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New work from Los Alamos National Laboratory shows promise for stemming the advance of tuberculosis (TB) by revealing how the bacterium interacts with its human hosts and thus providing a new pathway for early detection in patients.
A recent publication from the Los Alamos Biosensor Team describes the association of a key tuberculosis virulence factor, lipoarabinomannan (LAM) with human high-density lipoproteins (HDL) in blood. “Understanding the pathophysiology of tuberculosis, and the distribution of pathogen-associated molecules in the host, is essential to developing efficient methods of intervention,” said Harshini Mukundan, corresponding author on the paper.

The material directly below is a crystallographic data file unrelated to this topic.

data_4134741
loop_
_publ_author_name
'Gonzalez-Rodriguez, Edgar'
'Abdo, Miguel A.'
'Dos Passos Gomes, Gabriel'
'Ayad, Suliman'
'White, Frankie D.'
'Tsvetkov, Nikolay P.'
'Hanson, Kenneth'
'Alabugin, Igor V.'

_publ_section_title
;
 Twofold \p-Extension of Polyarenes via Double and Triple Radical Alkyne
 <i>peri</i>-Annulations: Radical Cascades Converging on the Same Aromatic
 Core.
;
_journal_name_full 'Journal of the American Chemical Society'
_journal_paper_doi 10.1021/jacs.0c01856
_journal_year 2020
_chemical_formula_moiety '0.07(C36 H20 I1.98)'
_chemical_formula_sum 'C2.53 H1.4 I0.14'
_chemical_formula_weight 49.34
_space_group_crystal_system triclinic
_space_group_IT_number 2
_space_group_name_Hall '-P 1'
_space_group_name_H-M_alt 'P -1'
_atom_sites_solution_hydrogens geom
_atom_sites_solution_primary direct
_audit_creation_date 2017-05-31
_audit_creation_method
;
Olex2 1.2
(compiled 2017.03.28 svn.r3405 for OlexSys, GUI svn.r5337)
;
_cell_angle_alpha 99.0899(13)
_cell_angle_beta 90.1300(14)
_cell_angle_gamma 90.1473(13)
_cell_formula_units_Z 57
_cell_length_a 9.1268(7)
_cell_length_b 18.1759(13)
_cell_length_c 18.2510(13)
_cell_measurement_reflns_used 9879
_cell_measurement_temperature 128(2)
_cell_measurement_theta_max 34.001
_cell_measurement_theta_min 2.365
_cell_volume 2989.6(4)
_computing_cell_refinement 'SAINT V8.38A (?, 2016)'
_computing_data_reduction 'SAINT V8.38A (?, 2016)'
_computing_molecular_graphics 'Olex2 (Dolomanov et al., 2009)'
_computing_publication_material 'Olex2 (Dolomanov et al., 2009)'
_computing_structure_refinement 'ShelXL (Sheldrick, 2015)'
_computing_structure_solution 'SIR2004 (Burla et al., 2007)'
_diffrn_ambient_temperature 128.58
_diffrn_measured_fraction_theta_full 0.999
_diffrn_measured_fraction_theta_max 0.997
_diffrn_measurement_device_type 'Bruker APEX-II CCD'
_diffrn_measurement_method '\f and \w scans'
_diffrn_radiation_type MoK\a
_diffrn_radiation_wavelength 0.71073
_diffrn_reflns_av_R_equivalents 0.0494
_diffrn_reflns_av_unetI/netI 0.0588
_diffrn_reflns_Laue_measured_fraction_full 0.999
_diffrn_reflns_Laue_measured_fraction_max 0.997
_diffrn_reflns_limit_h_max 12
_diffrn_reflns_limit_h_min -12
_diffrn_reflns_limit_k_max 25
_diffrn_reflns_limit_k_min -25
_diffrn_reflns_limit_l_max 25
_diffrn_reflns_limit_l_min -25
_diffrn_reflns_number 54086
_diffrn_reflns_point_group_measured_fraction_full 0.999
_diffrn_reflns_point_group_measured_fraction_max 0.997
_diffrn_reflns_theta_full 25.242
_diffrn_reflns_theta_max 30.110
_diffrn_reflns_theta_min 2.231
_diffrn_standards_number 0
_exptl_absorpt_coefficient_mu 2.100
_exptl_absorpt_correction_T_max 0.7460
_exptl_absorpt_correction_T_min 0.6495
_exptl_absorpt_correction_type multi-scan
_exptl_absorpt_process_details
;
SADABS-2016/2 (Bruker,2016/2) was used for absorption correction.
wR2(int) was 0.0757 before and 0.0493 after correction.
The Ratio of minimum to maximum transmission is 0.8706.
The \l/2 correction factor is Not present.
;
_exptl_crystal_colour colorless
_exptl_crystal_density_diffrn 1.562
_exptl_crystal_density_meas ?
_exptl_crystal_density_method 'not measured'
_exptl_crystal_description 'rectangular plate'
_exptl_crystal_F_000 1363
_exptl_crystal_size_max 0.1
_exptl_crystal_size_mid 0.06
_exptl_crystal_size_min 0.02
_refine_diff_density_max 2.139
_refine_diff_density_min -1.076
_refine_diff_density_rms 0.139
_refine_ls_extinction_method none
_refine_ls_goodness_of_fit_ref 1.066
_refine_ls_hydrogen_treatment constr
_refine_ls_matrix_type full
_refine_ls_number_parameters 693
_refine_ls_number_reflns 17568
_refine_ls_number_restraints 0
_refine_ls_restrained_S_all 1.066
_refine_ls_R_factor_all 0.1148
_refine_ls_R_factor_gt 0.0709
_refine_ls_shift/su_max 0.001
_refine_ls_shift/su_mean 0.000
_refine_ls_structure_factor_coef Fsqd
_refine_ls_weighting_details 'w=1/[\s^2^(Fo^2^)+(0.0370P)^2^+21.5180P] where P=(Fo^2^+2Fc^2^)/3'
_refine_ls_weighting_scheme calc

“Association of lipoarabinomannan with high density lipoprotein in blood: Implications for diagnostics” Tuberculosis 93 (2013) was published April 3rd, 2013, in the journal Tuberculosis.
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